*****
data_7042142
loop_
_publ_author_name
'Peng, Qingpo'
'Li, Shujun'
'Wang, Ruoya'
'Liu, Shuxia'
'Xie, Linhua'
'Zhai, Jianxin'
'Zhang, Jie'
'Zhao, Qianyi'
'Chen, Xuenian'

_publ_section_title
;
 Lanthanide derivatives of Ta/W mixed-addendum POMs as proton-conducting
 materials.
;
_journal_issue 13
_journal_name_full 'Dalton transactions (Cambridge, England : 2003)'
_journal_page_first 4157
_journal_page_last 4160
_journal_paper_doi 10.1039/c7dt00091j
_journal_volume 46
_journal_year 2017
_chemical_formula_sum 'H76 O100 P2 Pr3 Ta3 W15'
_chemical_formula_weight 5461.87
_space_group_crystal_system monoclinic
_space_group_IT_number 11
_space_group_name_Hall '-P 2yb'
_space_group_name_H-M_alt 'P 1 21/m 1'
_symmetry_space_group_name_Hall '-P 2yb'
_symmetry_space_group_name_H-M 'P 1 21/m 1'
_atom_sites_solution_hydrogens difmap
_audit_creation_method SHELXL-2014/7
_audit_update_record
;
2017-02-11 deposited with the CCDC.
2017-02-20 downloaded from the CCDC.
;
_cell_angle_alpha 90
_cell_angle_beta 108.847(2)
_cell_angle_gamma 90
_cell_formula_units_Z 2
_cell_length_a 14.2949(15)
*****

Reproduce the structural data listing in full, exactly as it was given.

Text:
data_7042142
loop_
_publ_author_name
'Peng, Qingpo'
'Li, Shujun'
'Wang, Ruoya'
'Liu, Shuxia'
'Xie, Linhua'
'Zhai, Jianxin'
'Zhang, Jie'
'Zhao, Qianyi'
'Chen, Xuenian'

_publ_section_title
;
 Lanthanide derivatives of Ta/W mixed-addendum POMs as proton-conducting
 materials.
;
_journal_issue 13
_journal_name_full 'Dalton transactions (Cambridge, England : 2003)'
_journal_page_first 4157
_journal_page_last 4160
_journal_paper_doi 10.1039/c7dt00091j
_journal_volume 46
_journal_year 2017
_chemical_formula_sum 'H76 O100 P2 Pr3 Ta3 W15'
_chemical_formula_weight 5461.87
_space_group_crystal_system monoclinic
_space_group_IT_number 11
_space_group_name_Hall '-P 2yb'
_space_group_name_H-M_alt 'P 1 21/m 1'
_symmetry_space_group_name_Hall '-P 2yb'
_symmetry_space_group_name_H-M 'P 1 21/m 1'
_atom_sites_solution_hydrogens difmap
_audit_creation_method SHELXL-2014/7
_audit_update_record
;
2017-02-11 deposited with the CCDC.
2017-02-20 downloaded from the CCDC.
;
_cell_angle_alpha 90
_cell_angle_beta 108.847(2)
_cell_angle_gamma 90
_cell_formula_units_Z 2
_cell_length_a 14.2949(15)